Could Your Tinder Match Be a Scam Bot?

Don't get burned by your Tinder match

Keyboard with pink heart as a key

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The online dating world has been lit ablaze by the location-aware mobile dating app known as Tinder. However, not all Tinder profiles are real people — some are malicious bots.

Tinder's popularity probably has a lot to do with its ease of use, and it seems just as easy for bots to use, too. The app has become a target for scammers attempting to con users out of money, or getting them to install malware so that the scammers can make money via malware affiliate marketing programs and other methods.

An illustration of a bot on a dating website shown on a mobile device.
Lifewire / Ashley Nicole DeLeon

How can a Tinder user know whether the photo they're swiping right on is a legitimate person looking for love, or a scammer in disguise? There are a few tell-tale signs that the person you matched with may not truly be who they say they are.

Tinder can be a really fun app for meeting new people, especially if your profile is optimized to match you with like-minded people. Just make sure you recognize the warning signs below and don't fall head over heels for a bot.

They Type Incredibly Fast

Robot typing hands
ANDRZEJ WOJCICKI / Science Photo Library / Getty Images

The Tinder bots you encounter are just that: bots. They're not real people. Because of that, one big tip-off is that as soon as you get "matched" to a bot, they're going to message you, likely within microseconds.

Is it possible that it's a real person who's just really eager to chat with you? Maybe, but it's more likely that the bot was triggered by the match and sent its first message trying to get you on the hook as quickly as possible.

While this sign is not conclusive, it is the first thing that will probably clue you in that something is amiss.

As you keep chatting, you'll probably notice that the responses you get back are almost instantaneous because they have been scripted and are triggered off of your responses.

Their Responses Are Generic

Robot with a lightbulb over its head
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Unless the Tinder bot is using a sophisticated chatterbot-based conversation engine, they'll likely have only a few canned responses that they give in response to your interactions.

Once they've dispensed with a few flirty small talk remarks such as "I've had a really busy week, my feet hurt, I need a massage," they will deliver their payload, which usually asks you to visit a link that will either require you to download something (likely malware) or give them your credit card information.

Since the bot's responses are scripted, they won't answer your questions directly. That's not to say that some Tinder scams don't have actual live people on the other end who engage in a real conversation with you before they scam you, but the majority of Tinder bots won't be able to hold even the simplest of conversations.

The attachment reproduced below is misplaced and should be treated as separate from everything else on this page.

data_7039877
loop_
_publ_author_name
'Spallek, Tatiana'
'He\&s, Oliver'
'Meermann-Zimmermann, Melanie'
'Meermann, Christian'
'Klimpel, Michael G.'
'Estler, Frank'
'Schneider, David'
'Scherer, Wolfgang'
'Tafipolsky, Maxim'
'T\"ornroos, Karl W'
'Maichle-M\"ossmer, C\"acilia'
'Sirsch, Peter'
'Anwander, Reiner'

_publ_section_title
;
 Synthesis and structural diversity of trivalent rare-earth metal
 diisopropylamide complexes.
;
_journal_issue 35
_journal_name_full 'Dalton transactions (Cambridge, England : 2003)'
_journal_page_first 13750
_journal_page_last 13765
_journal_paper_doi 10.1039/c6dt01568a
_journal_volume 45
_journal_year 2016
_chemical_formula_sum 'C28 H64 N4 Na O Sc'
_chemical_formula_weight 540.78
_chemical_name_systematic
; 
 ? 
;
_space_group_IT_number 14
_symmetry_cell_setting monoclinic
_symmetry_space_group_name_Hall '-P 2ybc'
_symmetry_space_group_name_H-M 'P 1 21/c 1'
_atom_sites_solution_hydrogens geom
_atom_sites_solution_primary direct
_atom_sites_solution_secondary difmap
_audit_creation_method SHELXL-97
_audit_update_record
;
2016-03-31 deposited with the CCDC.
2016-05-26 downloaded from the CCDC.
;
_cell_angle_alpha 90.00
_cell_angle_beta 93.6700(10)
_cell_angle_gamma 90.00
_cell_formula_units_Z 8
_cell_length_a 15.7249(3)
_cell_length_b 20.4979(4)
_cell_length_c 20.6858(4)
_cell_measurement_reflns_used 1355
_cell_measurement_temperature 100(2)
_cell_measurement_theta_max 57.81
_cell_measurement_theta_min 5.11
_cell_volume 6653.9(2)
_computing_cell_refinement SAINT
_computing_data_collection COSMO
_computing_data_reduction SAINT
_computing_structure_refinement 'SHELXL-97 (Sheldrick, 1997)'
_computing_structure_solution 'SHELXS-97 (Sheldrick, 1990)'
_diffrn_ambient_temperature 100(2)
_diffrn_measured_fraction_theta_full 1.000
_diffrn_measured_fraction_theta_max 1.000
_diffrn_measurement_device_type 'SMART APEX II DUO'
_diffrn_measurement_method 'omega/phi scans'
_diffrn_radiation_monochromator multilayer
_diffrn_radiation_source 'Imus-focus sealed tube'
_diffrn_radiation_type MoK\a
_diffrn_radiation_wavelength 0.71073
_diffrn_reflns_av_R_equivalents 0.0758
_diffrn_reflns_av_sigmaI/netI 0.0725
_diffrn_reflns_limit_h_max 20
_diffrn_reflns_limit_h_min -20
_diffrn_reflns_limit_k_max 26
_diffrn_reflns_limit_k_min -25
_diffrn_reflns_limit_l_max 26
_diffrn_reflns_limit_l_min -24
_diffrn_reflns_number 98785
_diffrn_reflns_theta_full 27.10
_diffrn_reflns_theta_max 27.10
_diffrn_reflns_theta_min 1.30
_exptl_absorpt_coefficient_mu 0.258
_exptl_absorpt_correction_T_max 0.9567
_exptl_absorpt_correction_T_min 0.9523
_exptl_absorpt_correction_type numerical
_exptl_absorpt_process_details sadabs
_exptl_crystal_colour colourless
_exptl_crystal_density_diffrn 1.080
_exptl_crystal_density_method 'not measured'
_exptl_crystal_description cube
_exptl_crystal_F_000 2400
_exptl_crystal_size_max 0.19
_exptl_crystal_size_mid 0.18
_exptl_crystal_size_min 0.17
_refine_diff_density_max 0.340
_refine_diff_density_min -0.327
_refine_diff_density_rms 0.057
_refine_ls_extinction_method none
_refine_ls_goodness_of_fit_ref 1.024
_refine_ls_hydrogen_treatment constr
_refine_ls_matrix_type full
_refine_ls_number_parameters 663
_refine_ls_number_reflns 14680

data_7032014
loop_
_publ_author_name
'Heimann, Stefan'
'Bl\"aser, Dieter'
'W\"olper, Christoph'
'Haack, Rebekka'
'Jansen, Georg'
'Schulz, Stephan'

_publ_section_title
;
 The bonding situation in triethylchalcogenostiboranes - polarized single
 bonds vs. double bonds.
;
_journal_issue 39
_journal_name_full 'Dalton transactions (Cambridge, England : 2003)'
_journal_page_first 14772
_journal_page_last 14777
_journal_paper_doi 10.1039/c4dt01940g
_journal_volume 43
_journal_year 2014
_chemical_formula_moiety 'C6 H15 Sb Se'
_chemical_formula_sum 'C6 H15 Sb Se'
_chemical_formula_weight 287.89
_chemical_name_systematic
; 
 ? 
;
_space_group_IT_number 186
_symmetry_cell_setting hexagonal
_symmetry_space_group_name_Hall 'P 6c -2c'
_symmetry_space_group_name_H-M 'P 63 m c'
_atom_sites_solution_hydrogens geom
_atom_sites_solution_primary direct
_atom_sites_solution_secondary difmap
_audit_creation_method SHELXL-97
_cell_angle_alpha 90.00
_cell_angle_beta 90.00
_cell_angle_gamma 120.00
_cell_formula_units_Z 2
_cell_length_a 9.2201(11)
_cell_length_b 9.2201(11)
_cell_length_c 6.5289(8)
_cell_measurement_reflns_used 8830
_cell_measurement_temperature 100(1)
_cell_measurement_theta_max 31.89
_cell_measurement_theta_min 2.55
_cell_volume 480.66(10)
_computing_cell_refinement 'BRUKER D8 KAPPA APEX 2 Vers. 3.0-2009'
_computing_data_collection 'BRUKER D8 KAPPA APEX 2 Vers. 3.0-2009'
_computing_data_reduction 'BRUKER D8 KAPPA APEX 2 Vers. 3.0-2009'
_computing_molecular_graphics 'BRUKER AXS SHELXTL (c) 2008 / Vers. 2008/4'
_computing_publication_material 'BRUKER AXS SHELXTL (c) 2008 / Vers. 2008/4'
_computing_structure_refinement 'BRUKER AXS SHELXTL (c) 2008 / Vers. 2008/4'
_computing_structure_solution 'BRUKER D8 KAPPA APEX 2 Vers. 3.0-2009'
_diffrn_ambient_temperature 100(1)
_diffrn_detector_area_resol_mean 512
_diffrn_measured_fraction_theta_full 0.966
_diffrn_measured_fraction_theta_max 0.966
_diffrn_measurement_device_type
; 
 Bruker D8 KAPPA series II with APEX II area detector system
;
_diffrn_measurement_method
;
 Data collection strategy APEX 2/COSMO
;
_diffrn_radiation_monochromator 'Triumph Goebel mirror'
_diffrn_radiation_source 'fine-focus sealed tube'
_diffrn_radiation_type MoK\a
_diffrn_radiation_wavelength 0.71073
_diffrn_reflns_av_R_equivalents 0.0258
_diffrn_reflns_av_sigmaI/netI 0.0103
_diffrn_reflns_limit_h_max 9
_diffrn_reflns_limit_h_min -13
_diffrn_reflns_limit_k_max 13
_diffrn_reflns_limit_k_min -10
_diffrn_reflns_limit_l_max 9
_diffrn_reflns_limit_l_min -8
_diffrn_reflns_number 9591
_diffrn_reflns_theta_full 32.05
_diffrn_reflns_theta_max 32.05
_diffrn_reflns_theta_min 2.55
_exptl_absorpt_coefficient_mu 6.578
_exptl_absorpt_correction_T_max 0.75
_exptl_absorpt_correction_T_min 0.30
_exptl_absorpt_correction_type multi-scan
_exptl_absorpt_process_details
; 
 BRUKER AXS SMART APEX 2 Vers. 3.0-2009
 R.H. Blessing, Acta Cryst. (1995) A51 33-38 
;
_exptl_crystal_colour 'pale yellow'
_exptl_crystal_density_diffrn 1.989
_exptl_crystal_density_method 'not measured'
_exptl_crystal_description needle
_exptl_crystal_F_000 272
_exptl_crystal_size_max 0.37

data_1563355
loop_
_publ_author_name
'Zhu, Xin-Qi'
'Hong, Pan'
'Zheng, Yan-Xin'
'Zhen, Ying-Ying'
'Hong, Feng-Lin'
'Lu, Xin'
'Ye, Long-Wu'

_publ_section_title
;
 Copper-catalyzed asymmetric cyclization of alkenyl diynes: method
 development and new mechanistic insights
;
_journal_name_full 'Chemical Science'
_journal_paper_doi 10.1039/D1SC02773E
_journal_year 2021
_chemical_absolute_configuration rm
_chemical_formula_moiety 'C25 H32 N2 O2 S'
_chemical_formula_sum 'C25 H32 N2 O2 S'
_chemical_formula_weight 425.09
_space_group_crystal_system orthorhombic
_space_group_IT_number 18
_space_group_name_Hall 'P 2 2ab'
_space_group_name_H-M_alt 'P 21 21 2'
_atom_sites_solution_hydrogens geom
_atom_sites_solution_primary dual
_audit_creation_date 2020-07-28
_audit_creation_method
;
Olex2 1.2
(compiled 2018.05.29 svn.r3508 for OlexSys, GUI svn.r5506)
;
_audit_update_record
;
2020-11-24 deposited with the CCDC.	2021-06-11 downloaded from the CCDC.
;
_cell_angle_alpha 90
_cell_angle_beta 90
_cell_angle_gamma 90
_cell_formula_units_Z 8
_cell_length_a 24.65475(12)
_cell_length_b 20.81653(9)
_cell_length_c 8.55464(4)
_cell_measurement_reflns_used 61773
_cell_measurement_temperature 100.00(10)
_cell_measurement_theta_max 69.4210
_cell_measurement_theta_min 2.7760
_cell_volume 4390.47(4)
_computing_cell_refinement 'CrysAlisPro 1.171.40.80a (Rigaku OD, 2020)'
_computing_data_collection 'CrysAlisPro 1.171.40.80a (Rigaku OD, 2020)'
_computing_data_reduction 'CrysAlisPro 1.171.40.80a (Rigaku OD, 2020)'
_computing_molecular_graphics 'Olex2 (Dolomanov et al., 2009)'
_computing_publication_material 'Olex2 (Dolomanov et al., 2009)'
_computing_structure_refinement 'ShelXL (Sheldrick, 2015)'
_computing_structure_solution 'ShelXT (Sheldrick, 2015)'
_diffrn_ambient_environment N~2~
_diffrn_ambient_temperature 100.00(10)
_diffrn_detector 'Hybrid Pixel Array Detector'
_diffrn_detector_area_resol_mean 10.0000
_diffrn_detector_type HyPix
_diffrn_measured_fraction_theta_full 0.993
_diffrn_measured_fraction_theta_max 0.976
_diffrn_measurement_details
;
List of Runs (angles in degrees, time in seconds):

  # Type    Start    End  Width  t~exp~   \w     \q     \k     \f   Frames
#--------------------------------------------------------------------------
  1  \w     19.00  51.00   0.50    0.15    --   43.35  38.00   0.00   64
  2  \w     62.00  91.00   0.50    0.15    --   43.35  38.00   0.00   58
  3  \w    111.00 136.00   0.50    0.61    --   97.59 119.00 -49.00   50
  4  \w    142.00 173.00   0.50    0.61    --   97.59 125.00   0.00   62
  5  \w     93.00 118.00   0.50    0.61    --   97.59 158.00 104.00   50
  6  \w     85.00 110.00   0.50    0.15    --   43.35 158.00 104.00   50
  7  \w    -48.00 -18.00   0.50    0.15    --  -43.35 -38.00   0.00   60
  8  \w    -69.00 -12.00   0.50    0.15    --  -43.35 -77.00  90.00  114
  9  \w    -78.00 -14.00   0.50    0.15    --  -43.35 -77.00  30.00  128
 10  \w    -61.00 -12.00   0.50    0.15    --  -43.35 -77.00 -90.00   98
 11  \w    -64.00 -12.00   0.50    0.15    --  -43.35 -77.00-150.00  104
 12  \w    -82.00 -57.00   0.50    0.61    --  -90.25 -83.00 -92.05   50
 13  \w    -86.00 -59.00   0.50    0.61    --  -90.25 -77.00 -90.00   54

You can test this out by asking questions a regular human should be able to answer, such as "Where did/do you go to school?" or "Guess how old I am."

Once they've delivered their payload, they probably won't respond to any questions. They're done with you. You either took the bait or you didn't.

You Have No Facebook Friends or Interests in Common

Facebook logo scratched out on an iPhone

Tinder bots have to leverage information from fake Facebook profiles in order to be on Tinder. Since they're not real, you probably don't have any Facebook friends in common with them. They may have some generic interests in common with you, but probably not.

They Ask You to Visit a Link or Use Your Credit Card

Bear trap with credit cards
KTSDESIGN / Science Photo Library / Getty Images

The honeymoon is over when this message hits you. All those previous flirty messages have been intended to set you up for the con.

You may have gotten five, 10, or even 20 messages, but in the end, they eventually have to cut to the chase and deliver what it is they're there for: the message that gets you to download or pay for something.

This could be in the form of a weird looking URL that you're afraid to click because you don't recognize any of the characters. Or maybe it's a short URL that's disguising the real thing. Links to webcam sites are also common; the bot will try to convince you that they can't talk right now through Tinder, but if you click through you can message them there.

Once you get this message from your Tinder bot, it's best to use the app's blocking feature so that you can have them removed from your "match" list. After you get this message, it's highly unlikely you'll receive any further communications from them other than repeated requests to perform the same action that they wanted you to do in the payload message.

They're Way Too Hot for Facebook

Competition judges
sorbetto / DigitalVision Vectors / Getty Images 

Tinder scammers know very well that the odds of a match and a message from you are in their favor if they can catch your attention with flashy profile pictures.

They'll probably throw in one or two images that really up the sexy factor in order to grab your focus and make you more likely to swipe right.

These pictures are likely not from their Facebook profile but instead stolen from a model's Instagram or Facebook page.

On that note, the images don't look like selfies or casual photos. Your regular Tinder profile has several images of everyday-looking pictures, but a bot's profile has very professional looking images because, again, they probably swiped them from a professional's page.